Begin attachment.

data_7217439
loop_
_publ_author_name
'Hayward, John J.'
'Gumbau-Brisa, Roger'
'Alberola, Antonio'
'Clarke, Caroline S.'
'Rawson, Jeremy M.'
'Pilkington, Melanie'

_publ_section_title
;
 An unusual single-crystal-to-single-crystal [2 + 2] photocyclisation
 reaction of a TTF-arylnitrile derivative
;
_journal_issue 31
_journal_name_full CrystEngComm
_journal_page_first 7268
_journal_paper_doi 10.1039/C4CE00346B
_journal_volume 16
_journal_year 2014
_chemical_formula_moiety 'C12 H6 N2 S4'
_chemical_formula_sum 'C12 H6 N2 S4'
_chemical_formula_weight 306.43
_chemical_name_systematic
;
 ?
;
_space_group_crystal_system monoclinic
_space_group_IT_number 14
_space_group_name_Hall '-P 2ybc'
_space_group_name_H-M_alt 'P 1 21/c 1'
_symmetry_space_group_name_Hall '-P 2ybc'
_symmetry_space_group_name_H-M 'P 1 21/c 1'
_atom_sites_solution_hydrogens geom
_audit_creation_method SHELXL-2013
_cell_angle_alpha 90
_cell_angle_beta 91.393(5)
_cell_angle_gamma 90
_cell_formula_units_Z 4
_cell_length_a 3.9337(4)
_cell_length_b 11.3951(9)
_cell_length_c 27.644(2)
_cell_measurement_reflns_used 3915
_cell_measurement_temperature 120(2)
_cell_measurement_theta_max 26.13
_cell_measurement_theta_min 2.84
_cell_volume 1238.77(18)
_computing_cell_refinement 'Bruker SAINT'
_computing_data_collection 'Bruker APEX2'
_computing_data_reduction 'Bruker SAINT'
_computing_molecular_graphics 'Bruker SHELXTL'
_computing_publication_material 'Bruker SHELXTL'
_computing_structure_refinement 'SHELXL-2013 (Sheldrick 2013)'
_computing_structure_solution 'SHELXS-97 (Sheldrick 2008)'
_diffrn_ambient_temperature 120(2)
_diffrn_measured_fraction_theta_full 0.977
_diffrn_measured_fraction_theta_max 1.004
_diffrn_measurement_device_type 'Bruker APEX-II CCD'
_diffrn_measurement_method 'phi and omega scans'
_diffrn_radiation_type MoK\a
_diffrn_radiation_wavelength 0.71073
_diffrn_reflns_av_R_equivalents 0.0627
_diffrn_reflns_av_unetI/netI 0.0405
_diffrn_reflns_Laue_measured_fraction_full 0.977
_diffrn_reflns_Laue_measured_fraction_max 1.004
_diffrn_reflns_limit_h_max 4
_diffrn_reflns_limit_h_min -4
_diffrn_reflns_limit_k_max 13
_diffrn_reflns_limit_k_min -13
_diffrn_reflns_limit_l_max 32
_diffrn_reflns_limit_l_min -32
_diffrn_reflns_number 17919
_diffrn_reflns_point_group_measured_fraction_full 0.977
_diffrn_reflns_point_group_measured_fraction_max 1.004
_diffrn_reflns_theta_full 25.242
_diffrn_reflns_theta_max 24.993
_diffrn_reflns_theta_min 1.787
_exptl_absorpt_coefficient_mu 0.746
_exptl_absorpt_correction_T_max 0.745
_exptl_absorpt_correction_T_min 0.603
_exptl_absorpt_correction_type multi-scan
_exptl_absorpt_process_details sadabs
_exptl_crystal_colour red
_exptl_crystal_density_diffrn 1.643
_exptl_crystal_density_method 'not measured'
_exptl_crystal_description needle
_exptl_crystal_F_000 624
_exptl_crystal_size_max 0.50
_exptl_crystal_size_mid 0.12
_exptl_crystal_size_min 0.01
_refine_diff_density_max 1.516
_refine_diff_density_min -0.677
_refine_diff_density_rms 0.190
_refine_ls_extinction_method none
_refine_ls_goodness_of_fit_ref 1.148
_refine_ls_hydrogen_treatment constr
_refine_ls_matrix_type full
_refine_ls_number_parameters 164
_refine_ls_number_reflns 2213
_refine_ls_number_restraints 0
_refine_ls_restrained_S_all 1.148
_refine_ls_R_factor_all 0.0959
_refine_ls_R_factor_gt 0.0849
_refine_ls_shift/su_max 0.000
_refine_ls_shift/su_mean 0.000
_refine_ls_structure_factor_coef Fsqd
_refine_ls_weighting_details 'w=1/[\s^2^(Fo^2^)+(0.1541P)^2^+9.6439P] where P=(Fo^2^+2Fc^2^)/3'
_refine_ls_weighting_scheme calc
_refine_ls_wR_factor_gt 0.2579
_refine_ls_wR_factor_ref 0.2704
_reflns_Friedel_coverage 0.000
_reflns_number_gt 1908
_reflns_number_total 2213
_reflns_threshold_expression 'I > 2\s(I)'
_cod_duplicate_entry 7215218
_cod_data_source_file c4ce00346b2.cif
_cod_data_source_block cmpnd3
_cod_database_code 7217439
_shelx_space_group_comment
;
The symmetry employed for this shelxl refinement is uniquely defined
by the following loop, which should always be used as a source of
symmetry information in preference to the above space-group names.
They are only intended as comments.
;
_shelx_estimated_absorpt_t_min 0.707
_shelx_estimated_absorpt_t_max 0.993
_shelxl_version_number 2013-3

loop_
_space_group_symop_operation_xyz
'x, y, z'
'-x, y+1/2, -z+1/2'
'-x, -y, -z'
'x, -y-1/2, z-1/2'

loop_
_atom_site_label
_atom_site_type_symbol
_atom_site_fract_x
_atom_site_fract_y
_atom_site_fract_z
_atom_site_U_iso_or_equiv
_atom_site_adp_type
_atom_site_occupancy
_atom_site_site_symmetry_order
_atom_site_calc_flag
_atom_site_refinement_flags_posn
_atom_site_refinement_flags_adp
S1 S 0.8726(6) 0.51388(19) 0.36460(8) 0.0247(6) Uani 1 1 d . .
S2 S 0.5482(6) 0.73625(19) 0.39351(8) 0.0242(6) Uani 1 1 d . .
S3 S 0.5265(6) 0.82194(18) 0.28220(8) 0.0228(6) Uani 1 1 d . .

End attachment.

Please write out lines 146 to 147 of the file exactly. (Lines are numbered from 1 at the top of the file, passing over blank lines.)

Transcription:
_atom_site_refinement_flags_posn
_atom_site_refinement_flags_adp